Astronauts are due to test a synthetic muscle that could give future space robots more agility.
The artificial muscle, developed by polymer chemist Lenore Rasmussen from the US Department of Energy’s Princeton Plasma Physics Lab (PPPL), was part of the payload launched this week aboard an International Space Station (ISS) re-supply mission. On arrival at ISS, the synthetic muscle, which adheres to metal electrodes, will be subject to periodic assessments.
It is believed that these synthetic muscles could enable the development of more dexterous robots for space exploration, which will better mimic the natural body movements of humans.
“We can’t explore space without robots,” Rasmussen said in a statement. “The humans can only withstand a certain amount of radiation so that limits the time that people can be in space, whereas robots, particularly if they’re radiation-resistant, can be up there for long periods of time without being replaced.”
Rasmussen patented her synthetic muscle, which expands and contracts like a human muscle and is made of a gel-like material called electro-active polymer, in 1998.
Rasmussen’s challenge has been to get her material to adhere to metal electrodes, which need to be implanted inside the gel in order to control its movements.
The answer was to treat steel and titanium surfaces with a special plasma solution that was super-heated and electrically charged. This altered the surface chemistry of the metal and allowed the gel to bond more closely, continuing to adhere even after repeated muscle simulations.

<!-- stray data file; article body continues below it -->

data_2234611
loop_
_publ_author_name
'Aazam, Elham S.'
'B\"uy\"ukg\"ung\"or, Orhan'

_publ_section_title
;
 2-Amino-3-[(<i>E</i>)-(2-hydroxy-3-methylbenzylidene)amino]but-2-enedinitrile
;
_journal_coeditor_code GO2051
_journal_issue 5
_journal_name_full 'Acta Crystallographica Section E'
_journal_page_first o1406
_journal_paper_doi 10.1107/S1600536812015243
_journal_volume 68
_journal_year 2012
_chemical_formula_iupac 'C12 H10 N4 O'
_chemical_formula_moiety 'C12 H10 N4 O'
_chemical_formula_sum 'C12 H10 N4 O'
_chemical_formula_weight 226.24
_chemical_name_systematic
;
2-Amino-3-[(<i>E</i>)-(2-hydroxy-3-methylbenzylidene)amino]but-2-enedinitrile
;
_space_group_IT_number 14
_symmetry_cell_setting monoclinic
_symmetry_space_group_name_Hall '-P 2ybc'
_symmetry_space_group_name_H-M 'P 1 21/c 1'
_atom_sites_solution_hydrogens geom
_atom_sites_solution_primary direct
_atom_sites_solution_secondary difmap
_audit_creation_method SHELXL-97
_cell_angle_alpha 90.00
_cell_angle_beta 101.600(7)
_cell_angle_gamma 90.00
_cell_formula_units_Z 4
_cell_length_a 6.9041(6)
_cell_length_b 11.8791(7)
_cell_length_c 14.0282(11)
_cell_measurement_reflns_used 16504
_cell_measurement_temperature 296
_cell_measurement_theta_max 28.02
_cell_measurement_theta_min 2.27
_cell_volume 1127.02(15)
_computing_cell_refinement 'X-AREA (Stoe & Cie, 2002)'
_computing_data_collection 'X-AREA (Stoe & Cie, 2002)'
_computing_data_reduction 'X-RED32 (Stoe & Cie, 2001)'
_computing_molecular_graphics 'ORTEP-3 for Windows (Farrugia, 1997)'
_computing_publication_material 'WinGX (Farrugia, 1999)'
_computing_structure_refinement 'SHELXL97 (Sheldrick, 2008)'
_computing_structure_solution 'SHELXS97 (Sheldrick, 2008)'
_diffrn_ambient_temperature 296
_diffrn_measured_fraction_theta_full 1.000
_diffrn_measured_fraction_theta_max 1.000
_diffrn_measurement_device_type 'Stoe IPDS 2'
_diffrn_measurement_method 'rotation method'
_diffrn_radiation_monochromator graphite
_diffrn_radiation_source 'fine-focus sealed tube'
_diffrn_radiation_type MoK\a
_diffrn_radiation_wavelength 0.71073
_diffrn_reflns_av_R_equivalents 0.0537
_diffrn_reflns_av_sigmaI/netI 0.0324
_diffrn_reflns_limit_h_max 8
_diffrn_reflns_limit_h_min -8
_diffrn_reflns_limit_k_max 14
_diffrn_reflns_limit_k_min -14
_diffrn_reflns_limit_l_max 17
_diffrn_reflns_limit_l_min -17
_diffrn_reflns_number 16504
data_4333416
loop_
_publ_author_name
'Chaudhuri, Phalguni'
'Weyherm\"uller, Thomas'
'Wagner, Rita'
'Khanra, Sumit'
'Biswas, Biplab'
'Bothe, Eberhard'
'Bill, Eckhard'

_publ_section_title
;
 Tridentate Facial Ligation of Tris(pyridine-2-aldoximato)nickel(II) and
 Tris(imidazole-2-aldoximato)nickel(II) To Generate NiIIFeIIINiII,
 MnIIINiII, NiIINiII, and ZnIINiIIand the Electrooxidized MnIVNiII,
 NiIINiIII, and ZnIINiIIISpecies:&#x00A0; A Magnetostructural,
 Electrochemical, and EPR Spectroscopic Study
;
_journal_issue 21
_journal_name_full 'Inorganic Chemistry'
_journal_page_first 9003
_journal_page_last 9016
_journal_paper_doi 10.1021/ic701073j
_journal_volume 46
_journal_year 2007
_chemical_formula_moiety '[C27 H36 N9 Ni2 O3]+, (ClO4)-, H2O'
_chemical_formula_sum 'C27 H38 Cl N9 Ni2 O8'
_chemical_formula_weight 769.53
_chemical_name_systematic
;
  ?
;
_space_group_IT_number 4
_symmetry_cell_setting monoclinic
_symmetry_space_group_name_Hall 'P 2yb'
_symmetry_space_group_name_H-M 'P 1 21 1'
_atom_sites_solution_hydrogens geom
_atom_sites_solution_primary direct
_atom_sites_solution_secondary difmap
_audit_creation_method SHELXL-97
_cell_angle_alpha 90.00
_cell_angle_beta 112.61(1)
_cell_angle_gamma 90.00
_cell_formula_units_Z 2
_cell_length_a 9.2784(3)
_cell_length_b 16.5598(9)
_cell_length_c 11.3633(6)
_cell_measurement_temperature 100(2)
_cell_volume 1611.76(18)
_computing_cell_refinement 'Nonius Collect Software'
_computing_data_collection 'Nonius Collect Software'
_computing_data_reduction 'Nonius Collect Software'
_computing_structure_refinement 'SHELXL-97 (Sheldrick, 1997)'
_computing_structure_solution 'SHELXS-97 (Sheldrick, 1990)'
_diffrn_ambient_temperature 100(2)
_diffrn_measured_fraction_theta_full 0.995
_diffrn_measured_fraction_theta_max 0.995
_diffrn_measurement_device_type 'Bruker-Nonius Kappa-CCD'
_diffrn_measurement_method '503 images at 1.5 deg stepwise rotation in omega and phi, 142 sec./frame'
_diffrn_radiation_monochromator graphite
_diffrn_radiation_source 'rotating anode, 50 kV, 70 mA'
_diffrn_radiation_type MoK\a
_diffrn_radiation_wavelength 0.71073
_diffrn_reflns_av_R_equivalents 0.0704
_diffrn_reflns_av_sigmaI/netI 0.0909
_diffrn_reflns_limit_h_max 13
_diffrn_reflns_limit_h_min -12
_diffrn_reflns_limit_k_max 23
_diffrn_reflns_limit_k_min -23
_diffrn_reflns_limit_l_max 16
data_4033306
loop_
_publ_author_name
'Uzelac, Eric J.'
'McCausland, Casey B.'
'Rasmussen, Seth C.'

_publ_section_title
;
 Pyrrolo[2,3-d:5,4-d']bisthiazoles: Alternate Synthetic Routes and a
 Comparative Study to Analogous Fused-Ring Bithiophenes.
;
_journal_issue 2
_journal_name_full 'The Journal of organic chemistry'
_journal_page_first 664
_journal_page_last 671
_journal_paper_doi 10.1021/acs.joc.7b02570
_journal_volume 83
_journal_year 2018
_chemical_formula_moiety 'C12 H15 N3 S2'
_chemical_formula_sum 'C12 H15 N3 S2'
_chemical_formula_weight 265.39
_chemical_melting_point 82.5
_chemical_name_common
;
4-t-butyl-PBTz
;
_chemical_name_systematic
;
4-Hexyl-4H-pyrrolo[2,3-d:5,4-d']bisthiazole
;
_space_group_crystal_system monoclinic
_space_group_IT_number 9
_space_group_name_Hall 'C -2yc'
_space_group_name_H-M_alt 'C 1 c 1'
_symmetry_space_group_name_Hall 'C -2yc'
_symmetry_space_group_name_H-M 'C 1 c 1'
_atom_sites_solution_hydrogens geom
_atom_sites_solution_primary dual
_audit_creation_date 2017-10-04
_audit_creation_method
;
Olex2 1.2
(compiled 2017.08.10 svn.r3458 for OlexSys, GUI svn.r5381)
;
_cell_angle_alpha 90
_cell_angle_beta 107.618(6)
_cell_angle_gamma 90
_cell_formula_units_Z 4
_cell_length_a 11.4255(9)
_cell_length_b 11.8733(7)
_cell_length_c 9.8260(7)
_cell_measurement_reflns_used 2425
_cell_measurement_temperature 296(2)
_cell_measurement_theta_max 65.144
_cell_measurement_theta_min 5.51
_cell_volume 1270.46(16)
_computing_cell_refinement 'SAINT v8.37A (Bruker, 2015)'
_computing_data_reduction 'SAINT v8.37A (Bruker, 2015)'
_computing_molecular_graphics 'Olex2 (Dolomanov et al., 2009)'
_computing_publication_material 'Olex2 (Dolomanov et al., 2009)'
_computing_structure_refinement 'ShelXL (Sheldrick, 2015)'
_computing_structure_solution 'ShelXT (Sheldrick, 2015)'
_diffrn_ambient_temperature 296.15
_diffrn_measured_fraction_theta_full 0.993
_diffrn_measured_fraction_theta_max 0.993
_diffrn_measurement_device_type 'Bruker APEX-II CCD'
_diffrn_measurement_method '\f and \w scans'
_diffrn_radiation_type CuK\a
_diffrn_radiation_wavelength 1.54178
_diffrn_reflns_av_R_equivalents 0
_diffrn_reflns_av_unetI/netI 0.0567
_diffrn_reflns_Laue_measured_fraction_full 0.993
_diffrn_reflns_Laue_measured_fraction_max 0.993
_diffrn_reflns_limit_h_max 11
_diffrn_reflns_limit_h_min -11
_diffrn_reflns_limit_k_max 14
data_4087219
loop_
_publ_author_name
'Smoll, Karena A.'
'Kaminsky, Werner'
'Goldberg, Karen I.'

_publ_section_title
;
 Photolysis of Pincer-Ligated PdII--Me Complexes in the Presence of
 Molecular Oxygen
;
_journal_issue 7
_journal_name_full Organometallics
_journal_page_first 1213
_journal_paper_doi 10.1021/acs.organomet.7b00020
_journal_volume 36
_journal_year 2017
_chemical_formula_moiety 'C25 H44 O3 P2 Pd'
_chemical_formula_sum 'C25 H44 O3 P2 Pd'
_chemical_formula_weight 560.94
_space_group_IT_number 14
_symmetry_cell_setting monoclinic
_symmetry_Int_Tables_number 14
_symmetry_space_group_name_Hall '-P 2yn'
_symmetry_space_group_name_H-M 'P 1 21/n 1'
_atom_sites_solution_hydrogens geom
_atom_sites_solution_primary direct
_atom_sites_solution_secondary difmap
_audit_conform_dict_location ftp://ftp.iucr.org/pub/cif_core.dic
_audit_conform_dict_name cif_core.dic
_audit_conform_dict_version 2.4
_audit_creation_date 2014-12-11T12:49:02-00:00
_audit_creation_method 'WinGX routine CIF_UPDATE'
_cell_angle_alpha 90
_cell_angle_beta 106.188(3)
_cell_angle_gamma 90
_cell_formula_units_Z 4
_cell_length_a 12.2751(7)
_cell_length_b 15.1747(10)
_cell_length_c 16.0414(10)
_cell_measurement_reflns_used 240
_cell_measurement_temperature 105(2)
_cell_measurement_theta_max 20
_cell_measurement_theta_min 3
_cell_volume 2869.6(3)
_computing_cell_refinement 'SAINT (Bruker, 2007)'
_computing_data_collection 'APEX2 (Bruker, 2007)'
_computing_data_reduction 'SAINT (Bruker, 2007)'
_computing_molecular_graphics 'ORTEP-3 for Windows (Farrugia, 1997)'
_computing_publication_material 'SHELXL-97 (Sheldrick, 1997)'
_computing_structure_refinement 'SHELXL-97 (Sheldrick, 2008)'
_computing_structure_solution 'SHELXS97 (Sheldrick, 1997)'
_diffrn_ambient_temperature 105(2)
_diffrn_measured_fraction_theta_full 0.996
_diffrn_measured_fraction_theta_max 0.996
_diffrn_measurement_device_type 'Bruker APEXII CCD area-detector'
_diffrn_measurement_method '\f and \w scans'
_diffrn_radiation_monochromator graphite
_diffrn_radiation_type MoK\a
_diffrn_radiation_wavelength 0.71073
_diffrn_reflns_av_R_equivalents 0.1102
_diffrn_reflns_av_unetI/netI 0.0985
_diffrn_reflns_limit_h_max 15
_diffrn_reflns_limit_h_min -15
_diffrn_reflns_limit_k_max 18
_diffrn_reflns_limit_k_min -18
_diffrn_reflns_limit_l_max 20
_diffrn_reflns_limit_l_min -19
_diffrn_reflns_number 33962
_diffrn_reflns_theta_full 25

Tests on Earth have shown that the material can withstand extreme levels of radiation, far exceeding amounts considered lethal to humans. In 2014, researchers exposed the synthetic muscle to 20 times the gamma radiation a human could survive, which they said was about the equivalent of a non-stop return trip from Earth to Mars. According to PPPL, a second test was made lasting 45 hours.
While the material underwent a slight change of colour, researchers said its strength, electro activity and durability did not falter. Further tests revealed that it could hold up against extreme temperatures close to absolute zero.
“The next step is to see how it behaves in a space environment,” said Charles Gentile, an engineer who worked on the technology. “From there the next step might be to use it on a mission to Mars.”
The synthetic muscle was packaged aboard the SpaceX Dragon Capsule, which was launched this week aboard Falcon 9 rocket.
The material will be kept in a zero gravity storage rack in the US National Laboratory on the ISS for 90 days, with astronauts taking photographs of the synthetic muscle every three weeks. When it returns in July 2015, it will be tested and compared with the materials that remained on Earth. The objective is to test its radiation resistance in a space bound environment.